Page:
Canadian universities are engaged in a delicate dance with China and federal and provincial governments to retain research partnerships and much-needed foreign funding. In recent years, Canada’s most research-intensive universities have been challenged by numerous budget cuts and policy changes, while COVID-19 has severely diminished many sources of revenue. If governments across Canada continue to cut funding to post-secondary institutions (PSIs), then universities cannot risk alienating their major source of income.
The Canadian Security Intelligence Service has warned about extensive Chinese interference in PSIs. Activities include covertly influencing research agendas, obscuring conflicts of interest or military ties, and misrepresenting the objectives of an investment or details about funding. Especially sensitive is a wide range of emerging technologies such as quantum computing, aerospace and artificial intelligence that could be used to forward the aims of China’s military and security apparatus. Safeguarding sensitive technologies and intellectual property from China is a legitimate concern.
Last year, the federal government released new national security guidelines for research partnerships. This was done to integrate national security considerations into the evaluation and funding of research projects, particularly with regard to research partnerships with China. However, national security is different than the national interest, and the security guidelines may have unintended consequences. This complex issue requires careful consideration. Measures needed to protect national security must be undertaken in a manner that does not jeopardize low-risk foreign collaboration and investment with Canadian PSIs.
The involvement of Canadian universities in and with China has grown dramatically over the years. It is now a huge enterprise with multiple layers. For instance, international students are a critical revenue stream, particularly in the face of declining domestic government funding. International students pay tuition fees typically three- to four-times higher than fees paid by domestic students.
Between 2010 and 2019, there was a 158 per cent increase in the number of students from China registered at Canadian PSIs. Chinese students contributed approximately $5 billion in 2018 to Canada’s economy through tuition, accommodation, transportation and discretionary spending. As a result, Canada’s post-secondary sector is less resilient to diplomatic and political tensions between Canada and China. Retaliatory actions by China could result in fewer international students coming to Canada and a significant loss of revenue for Canada’s post-secondary sector.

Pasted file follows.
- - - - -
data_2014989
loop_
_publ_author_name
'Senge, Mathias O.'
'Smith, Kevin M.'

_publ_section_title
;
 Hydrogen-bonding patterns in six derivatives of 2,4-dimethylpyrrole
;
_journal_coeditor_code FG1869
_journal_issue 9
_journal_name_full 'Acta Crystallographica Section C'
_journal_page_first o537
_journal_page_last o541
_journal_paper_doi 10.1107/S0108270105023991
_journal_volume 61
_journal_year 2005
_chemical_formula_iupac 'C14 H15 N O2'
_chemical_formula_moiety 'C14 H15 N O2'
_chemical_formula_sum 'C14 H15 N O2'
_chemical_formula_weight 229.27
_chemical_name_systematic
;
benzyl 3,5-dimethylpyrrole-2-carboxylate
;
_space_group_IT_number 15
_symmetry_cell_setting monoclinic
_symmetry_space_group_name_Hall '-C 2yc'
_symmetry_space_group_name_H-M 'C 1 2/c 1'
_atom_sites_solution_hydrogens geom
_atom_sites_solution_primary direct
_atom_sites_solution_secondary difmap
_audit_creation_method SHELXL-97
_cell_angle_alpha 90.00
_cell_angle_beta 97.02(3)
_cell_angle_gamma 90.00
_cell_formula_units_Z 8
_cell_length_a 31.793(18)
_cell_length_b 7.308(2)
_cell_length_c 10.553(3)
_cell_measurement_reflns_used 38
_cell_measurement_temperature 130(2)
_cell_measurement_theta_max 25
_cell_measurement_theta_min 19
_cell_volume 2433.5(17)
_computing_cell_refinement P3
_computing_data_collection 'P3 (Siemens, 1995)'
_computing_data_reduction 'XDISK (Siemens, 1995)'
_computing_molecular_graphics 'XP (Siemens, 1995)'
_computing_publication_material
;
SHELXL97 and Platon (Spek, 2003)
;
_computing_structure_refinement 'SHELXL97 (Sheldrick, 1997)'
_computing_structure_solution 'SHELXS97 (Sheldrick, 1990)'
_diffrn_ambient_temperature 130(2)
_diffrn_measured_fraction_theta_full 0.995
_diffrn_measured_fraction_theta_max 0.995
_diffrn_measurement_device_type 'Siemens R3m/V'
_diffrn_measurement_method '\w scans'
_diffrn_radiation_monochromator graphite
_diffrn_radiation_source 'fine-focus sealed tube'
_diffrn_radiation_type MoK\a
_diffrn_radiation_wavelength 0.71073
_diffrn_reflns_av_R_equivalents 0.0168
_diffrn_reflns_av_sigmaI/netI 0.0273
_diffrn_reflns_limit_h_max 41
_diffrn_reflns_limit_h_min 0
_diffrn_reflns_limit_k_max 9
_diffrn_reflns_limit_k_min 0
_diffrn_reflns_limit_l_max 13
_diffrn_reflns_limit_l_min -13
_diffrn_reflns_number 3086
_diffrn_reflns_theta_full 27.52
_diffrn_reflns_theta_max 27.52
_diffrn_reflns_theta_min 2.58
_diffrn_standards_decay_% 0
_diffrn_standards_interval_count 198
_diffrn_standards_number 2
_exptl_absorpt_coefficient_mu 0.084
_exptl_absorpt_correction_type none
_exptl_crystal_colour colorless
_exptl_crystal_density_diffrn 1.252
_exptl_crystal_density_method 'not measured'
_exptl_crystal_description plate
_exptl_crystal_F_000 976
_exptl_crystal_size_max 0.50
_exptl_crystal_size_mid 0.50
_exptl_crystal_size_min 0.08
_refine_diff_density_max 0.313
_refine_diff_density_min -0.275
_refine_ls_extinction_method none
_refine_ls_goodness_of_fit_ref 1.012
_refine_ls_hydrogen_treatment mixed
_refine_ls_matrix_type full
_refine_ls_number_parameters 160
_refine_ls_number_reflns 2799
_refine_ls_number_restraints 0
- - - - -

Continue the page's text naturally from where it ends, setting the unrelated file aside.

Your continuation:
Canada’s relations with China need bold recalibration
Another layer to consider is international funding of research and development at Canadian universities. While it is difficult to pin down exact figures for funding originating in China, the Organisation for Economic Co-operation and Development reports that in 2011, $126 million in foreign funds went to Canadian PSIs and this increased to $145 million in 2020.
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Furthermore, Chinese telecom giant Huawei’s financial ties to Canadian universities have totalled more than $56 million. Chinese institutions such as Huawei have been collaborating broadly with universities while also being accused of spying and intellectual property theft. Earlier this year, the federal government announced it was prohibiting the inclusion of Huawei (and ZTE) products and services in Canada’s telecommunications systems.
However, this sanction does not prevent Huawei from continuing to fund academic research. Canadian universities’ research ties with and funds from Chinese partners have contributed to universities staying at the forefront of research and in turn attracting top students and researchers.
A third layer is the ability for Canadian researchers to access China’s expansive network of state laboratories and manufacturing infrastructure. This advantage is difficult to replicate within Canada.
Retired University of Alberta researcher Gordon Houlden told the Special House Committee on Canada-China Relations: “A joint team of Canadian medical researchers, working with Chinese partners, is far more likely to put into production a medical device in Suzhou than in Halifax, given China’s vast industrial capacity. Changing that calculus is desirable but difficult.”
These joint ventures allow universities to commercialize Canadian-developed technologies, which contribute to their standing as world-class institutions.
Securing new and growing sources of stable, predictable funding will be important to reduce reliance on foreign funding of science, technology and research development at Canadian universities. Traditional government funding sources could be constrained for the foreseeable future, but governments will spend on targeted programs including innovation and infrastructure that will support economic growth and competitiveness. While the opportunity exists for universities to tap into these programs, it will not reduce their reliance on foreign funding.
Canadian universities have already experienced significant reductions in domestic funding, along with severely diminished revenue due to COVID-19. Further reductions will be deeply felt by students, researchers and the surrounding community. This will hamper the sector’s ability to act as a driver of economic growth and diversification. It will also make it difficult for it to compete globally for top students and researchers. If governments want universities to reduce their reliance on Chinese foreign funding, then domestic funding needs to increase in proportion to what is lost. Since this is unlikely to happen, PSIs must maintain their engagement with China.